Pheochromocytoma/Paraganglioma: A Poster Child for Cancer Metabolism

Sergei G. Tevosian; Hans K. Ghayee

Disclosures

J Clin Endocrinol Metab. 2018;103(5):1779-1789. 

In This Article

Gene Clusters in PCC/PGLs

We now know that there are 21 genes associated with PCC/PGLs—more than any number of genes associated with any other endocrine tumor[12] (Table 1). A few years before the discovery of mutations in the SDHx complex, genes associated with PCC syndromes were isolated, such as neurofibromatosis type 1 and rearranged during transfection (RET) proto-oncogene, which is associated with multiple endocrine neoplasia 2 syndrome. How these different genes cause PCC/PGLs has been an area of intense investigation.

Depending on the type of the mutation, PCC/PGLs have distinctive gene expression profiles that assemble (cluster) in two so-called cluster groups.[37,38] Mutations affecting Von Hippel Lindau (VHL) protein and subunits of the succinate dehydrogenase (SDH) complex or SDH accessory proteins (i.e., SDHA, SDHB, SDHC, SDHD, and SDHAF2) and, rarely, isocitrate dehydrogenase (IDH) mutations, are among the causes of PCC/PGLs that make up cluster 1 tumors that are noradrenergic.[37,38] Most of the tumors that comprise cluster 1 are PGLs.[37,38] Their noradrenergic nature likely stems from the hypermethylation of the phenylethanolamine N-methyltransferase (PNMT) gene and subsequent lack of norepinephrine to epinephrine conversion. The proposed molecular mechanism involves inhibition of 2-oxoglutarate–dependent histone demethylases.[39] Neurofibromatosis type 1, transmembrane protein 127 and multiple endocrine neoplasma type 2 due to mutations of the RET gene are well-established causes of hereditary PCC/PGLs; these tumors constitute cluster 2.[40,41] Interestingly, DNA from the four living relatives of the first PCC/PGL patient described in 1886 demonstrated the presence of a germ-line RET mutation.[1]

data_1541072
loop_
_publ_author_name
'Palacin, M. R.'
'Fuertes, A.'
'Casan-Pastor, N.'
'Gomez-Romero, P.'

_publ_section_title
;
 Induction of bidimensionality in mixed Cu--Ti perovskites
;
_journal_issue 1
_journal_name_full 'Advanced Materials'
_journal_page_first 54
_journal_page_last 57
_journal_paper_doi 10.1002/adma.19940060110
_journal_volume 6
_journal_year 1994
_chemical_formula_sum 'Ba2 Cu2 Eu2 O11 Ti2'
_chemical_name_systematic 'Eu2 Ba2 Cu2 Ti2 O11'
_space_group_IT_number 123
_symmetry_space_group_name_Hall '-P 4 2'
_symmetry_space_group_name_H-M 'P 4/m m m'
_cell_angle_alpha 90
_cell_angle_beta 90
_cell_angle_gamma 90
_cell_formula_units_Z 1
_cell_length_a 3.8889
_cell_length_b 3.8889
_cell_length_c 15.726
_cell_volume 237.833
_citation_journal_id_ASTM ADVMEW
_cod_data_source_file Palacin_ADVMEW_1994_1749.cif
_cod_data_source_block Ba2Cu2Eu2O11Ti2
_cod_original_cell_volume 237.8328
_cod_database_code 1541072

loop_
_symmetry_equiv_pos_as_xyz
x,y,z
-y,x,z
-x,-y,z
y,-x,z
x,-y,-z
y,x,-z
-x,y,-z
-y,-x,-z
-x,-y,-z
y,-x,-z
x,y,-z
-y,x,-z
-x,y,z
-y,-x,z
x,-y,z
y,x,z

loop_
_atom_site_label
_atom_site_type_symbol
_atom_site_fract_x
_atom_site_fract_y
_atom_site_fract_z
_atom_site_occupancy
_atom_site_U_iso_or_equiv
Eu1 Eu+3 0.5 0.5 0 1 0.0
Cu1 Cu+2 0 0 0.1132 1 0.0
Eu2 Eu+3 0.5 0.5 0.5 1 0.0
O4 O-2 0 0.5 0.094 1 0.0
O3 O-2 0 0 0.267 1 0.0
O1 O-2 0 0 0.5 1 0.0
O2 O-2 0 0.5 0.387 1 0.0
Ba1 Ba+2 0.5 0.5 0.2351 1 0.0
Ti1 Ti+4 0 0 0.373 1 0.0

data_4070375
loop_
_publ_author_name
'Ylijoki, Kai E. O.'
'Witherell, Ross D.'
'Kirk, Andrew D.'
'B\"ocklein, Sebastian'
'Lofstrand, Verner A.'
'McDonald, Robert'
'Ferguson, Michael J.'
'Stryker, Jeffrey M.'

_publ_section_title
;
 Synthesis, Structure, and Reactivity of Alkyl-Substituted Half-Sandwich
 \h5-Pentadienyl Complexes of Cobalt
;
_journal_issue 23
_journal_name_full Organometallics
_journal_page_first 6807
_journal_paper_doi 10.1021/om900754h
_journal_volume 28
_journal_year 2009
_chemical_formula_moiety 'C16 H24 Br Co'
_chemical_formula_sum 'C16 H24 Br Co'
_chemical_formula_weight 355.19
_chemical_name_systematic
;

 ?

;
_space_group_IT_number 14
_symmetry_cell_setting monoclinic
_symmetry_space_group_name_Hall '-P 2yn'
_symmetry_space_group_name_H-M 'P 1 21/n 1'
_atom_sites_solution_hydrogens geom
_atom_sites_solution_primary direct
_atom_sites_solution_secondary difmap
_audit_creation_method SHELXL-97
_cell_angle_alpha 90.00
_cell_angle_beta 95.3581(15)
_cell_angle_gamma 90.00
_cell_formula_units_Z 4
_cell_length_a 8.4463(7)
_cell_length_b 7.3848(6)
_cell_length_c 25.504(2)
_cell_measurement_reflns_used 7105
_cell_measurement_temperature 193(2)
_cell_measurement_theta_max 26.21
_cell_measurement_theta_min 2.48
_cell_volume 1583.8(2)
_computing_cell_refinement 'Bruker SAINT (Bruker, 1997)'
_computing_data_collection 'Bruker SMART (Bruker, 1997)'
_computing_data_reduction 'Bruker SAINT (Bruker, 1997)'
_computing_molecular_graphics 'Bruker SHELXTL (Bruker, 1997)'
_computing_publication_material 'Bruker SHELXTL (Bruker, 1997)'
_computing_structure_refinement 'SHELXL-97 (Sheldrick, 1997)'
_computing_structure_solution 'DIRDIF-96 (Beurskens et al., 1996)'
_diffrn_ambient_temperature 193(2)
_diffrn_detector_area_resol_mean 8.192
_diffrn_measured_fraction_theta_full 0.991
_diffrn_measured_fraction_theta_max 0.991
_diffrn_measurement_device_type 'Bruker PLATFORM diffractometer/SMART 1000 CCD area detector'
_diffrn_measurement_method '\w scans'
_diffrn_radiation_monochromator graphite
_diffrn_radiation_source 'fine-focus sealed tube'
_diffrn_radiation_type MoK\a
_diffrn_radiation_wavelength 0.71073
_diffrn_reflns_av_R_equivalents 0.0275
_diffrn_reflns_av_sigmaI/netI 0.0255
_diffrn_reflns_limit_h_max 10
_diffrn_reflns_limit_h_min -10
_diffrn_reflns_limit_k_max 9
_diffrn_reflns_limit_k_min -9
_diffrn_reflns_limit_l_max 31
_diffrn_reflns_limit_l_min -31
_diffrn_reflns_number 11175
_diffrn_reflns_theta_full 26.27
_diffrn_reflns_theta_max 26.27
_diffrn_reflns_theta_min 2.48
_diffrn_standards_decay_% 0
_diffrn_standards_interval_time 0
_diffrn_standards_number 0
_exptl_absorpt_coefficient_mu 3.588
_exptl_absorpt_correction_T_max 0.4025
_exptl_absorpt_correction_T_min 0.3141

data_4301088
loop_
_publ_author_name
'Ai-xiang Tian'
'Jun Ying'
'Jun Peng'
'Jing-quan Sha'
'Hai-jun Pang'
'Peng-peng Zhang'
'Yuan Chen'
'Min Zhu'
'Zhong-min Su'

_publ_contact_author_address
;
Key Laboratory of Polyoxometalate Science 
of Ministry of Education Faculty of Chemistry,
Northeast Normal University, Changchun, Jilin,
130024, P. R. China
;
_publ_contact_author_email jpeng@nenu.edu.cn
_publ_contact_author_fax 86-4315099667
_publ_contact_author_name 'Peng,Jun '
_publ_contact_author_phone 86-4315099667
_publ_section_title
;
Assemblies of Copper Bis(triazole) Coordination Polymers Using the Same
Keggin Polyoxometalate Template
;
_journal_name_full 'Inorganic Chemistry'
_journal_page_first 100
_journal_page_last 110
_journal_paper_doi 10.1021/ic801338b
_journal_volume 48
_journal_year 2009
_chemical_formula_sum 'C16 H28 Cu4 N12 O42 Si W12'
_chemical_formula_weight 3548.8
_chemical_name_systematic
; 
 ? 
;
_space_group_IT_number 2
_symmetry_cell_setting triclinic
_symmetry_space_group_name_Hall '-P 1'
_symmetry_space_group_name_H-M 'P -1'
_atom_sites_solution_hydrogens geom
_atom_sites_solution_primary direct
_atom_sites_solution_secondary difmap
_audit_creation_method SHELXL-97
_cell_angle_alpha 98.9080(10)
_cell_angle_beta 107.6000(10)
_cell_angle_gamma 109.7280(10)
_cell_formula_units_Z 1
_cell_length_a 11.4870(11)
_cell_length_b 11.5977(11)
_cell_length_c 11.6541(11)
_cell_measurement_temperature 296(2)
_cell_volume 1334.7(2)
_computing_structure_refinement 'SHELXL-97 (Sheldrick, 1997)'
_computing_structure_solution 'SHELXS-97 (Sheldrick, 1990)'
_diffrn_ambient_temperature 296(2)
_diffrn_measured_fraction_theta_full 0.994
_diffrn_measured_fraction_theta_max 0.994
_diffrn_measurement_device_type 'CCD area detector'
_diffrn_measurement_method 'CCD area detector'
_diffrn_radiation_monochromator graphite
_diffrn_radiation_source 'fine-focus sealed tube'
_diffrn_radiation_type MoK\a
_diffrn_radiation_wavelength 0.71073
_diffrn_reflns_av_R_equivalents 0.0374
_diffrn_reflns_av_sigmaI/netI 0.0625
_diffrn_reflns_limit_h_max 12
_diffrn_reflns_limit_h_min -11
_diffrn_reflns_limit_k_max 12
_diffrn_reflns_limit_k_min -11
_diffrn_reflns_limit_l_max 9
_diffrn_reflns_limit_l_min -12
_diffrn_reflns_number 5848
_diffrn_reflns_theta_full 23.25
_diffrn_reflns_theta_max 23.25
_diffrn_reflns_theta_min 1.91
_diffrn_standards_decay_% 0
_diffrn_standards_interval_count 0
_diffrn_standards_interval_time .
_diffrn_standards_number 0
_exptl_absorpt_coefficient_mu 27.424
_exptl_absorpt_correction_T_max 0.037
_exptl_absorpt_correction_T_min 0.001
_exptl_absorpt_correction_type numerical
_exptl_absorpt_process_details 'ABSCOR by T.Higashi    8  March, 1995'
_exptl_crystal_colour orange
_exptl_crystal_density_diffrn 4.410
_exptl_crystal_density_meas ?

Recently, The Cancer Genome Atlas Program verified the genetic composition of cluster 1 and cluster 2 tumors.[15] Most gene mutations giving rise to the noradrenergic cluster 1 phenotype are primarily associated with Krebs cycle enzyme mutations as well as the pseudohypoxia pathway. In contrast, mutations in cluster 2 genes are found in tumors with adrenergic phenotype. This comprehensive project also uncovered two additional gene expression clusters.[15] The third cluster is associated with an expression of the Mastermind-like 3 (MAML3)–fusion genes and the fourth is a cortical admixture phenotype.[15] The tumors containing MAML3 C-terminal fusions were associated with a distinctive expression profile, active Wnt signaling pathway, low level of DNA methylation, and adverse clinical outcomes. The cortical admixture subtype is distinguished by the overexpression of several adrenal cortex markers. In addition, cortical admixture subtype contains germline mutations in MAX, supporting a distinctive underlying biology.[15] Tumors with mutations in MYC-associated factor X (MAX) that regulates the MYC transcription factor are customarily assigned to cluster 2. However, MAX-associated tumors have a tendency for preferential secretion of normetanephrine compared with metanephrine.[42,43] Also, investigators have noted that the expression level of PNMT enzyme that converts norepinephrine to epinephrine is intermediate between tumors with the adrenergic phenotype and those with the noradrenergic phenotype.[42] Hence, it appears that the MAX-associated tumors fall somewhere in between the cluster 1 and cluster 2 gene expression patterns.

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